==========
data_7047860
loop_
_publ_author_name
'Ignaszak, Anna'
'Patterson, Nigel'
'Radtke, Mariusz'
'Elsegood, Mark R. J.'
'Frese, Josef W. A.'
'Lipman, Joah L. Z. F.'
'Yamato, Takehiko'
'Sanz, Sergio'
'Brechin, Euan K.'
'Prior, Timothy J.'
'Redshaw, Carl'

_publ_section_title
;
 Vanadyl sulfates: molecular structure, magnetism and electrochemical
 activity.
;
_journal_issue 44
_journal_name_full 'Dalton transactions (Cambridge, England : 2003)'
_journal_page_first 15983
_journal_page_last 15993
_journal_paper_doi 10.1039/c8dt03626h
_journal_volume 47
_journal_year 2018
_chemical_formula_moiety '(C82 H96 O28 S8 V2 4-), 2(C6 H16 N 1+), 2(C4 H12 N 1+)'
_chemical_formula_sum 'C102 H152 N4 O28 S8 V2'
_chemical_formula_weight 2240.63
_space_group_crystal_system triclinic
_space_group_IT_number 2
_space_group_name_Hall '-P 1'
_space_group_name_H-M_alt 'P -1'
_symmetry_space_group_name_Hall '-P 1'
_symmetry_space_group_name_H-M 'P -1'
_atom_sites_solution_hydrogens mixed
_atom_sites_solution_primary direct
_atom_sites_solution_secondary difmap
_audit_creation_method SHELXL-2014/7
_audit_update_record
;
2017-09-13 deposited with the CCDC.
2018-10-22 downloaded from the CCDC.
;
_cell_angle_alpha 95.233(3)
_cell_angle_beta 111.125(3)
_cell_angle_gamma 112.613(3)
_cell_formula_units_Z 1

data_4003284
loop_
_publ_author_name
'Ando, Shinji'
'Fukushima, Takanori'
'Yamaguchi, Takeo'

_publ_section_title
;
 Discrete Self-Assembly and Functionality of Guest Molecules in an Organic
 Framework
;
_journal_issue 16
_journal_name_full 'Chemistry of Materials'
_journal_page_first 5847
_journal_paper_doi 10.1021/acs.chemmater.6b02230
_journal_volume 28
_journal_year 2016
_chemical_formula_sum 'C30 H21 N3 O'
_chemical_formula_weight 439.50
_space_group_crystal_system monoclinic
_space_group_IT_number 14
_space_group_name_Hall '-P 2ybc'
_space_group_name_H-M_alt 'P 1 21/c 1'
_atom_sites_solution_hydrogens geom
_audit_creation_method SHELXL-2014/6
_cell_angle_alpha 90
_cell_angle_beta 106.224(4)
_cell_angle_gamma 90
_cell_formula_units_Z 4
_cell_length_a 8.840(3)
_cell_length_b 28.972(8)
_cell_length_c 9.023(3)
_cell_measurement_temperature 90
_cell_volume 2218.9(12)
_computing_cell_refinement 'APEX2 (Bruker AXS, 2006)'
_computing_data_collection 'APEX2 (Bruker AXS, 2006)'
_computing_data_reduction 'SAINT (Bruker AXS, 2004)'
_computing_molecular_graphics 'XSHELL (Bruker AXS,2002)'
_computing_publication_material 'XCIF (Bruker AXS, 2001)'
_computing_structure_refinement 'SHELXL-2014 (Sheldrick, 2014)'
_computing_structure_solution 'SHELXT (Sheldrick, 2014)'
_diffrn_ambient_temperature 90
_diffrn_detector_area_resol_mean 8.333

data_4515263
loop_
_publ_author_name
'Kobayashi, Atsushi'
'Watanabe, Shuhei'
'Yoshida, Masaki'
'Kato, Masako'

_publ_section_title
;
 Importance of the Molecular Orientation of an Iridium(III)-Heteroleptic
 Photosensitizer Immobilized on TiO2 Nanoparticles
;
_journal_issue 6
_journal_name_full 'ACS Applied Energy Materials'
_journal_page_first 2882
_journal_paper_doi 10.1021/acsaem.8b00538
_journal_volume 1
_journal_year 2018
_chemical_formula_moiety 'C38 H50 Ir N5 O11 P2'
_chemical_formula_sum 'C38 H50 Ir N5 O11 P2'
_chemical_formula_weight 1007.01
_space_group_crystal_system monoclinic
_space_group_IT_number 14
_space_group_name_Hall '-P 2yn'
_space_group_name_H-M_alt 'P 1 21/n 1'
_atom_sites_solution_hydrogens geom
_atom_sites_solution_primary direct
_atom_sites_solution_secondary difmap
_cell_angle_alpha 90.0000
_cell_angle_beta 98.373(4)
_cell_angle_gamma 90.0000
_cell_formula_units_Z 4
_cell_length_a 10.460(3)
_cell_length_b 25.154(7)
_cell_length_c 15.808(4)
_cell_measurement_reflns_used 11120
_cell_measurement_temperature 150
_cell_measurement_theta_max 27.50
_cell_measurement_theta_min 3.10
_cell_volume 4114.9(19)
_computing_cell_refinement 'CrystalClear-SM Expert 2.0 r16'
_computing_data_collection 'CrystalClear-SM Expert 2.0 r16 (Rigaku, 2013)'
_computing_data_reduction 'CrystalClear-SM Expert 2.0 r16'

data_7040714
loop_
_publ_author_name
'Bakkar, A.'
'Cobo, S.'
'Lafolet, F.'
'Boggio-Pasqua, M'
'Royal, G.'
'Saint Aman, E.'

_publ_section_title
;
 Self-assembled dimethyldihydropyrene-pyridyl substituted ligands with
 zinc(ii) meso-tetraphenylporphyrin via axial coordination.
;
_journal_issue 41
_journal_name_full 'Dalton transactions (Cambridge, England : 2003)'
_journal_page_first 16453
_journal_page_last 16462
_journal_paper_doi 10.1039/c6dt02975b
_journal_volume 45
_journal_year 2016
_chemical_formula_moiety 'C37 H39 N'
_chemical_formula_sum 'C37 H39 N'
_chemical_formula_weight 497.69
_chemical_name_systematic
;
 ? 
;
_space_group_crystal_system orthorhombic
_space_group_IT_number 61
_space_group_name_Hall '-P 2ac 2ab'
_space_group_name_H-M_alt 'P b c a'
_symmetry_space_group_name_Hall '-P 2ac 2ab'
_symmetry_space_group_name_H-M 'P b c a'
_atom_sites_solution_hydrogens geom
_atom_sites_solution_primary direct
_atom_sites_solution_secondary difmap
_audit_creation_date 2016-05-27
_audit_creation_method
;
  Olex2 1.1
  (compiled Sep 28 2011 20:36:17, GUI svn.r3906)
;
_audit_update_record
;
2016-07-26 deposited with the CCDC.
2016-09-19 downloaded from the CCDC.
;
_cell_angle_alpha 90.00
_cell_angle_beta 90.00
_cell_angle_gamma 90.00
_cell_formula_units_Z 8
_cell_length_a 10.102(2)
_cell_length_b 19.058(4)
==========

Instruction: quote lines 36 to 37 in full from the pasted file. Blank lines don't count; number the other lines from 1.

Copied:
_atom_sites_solution_hydrogens mixed
_atom_sites_solution_primary direct